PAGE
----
Why more racers than ever are taking part in the annual Dubai 24 hour race
The 2016 hankook 24h Dubai—this year’s edition of the annual 24-hour endurance race that takes place at the Dubai autodrome—saw a record field of 98 cars on track. naturally, this led to numerous incidents, but it illustrated the point that endurance racing is not only a growing hobby for motoring enthusiasts in europe, but also for racers in the Middle east.
Indeed, because the Dubai 24 hour is solely made up of teams who have to register themselves (unlike, say, the 24 hours of Le Mans, whereby teams are invited by the organisers to compete), a growing number of entrants really says something about the popularity of endurance racing in the region.
naturally, many of the professional racing teams fly in to emirates for the Dubai leg of the 24 hour series, which gained FIA International Series status in 2015. The calendar is made up for 12-hour and 24-hour events, and for many of the international teams, Dubai is little more than another stop on the global tour that makes up the season.
however, for local racing teams (some of them professional, some of them semi-pro, and some almost amateur), the Dubai 24 hour has turned into a big deal. There are several reasons for the record number of entrants, with the first being that the cost of entrance has fallen dramatically. Yes, the professional teams on the field are extremely well funded, and they run some
of the most exotic supercars to be found anywhere in the world. What’s more, the races are fun, with an electrifying atmosphere and no-holds-barred driving. Finally, they’re a chance to meet like-minded petrolheads who share a love for fast-moving machinery.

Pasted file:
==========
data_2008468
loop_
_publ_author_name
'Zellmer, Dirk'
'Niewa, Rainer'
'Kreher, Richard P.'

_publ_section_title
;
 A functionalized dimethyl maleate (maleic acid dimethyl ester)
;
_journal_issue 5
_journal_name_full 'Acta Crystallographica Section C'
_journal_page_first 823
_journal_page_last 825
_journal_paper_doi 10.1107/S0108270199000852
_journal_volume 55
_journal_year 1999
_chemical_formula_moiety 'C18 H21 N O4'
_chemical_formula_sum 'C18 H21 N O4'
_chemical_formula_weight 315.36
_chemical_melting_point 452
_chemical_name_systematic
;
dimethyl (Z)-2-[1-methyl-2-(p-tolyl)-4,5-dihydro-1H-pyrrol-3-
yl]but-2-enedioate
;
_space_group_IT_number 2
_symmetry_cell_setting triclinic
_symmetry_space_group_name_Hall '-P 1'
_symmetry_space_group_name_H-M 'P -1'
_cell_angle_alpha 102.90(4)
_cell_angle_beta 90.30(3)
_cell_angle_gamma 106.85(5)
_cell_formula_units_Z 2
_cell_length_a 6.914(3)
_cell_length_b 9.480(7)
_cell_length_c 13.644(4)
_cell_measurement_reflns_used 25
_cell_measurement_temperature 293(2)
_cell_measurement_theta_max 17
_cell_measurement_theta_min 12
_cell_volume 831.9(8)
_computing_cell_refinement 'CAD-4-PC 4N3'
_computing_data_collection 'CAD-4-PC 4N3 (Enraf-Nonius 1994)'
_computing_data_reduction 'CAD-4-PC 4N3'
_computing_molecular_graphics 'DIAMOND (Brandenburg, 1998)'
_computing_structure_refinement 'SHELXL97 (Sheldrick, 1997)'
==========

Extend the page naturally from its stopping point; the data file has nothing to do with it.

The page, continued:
Certainly, the organisers of the 24 Hour series are doing well with their stated goal of creating races with “low costs, a convivial atmosphere with teams and drivers from all over the world and fair competition on track”.
The roots of endurance racing go back to 1905, when the world’s first organised 24-hour car race was held on a one-mile oval track in Ohio, United States. Four cars from Frayer-miller, Pope-toledo, Peerless and White Steamer raced for a $500 silver trophy. The winner, the Pope-toledo, covered 828.5 miles (1,333 kilometres) - far less than the 3,174 kilometres covered by this year’s Dubai 24 Hour winners, but it did show the world that concept could work.
Before long, endurance racing had become a hit, and many of the world’s top gentlemen drivers competed in the races. Today, that spirit still lives on, though the cars are a far cry from the classic hunks of metal that gentlemen racers used to hoon around tracks.
The Dubai 24 Hour, for example, hosts everything from small-engined Super 2000 hatchbacks, such as the Renault Clio and the Honda Civic, to racing-bred sports cars such as the Porsche 911 GT3 and the Marcos Mantis GT. While every contestant is out competing on the same track, teams actually compete against each other in various classes. The hatchbacks will have their own class, while the thoroughbred racers will compete in theirs.
It should be noted, however, that while the competition is open to teams that register themselves, there are a lot of hoops to jump through. Cars must pass all manner of checks in order to be allowed to compete in their classes, while drivers need to make sure they’ve got the appropriate documentation for racing. What’s more, racing for 24 hours is no picnic. The mechanics in the garages are no strangers to the tolls that such treatment takes on cars, but the drivers too are pushed to their limits, with little sleep, high levels of stress, and the unending noise of roaring engines blaring out across the night.
Nevertheless, for the contestants, this adds to the excitement of taking part, and the satisfaction of completing the challenge. And with it getting easier every year to enter the race, it’s a safe bet that future editions of the Dubai 24 Hour will again see record numbers of cars out in the field.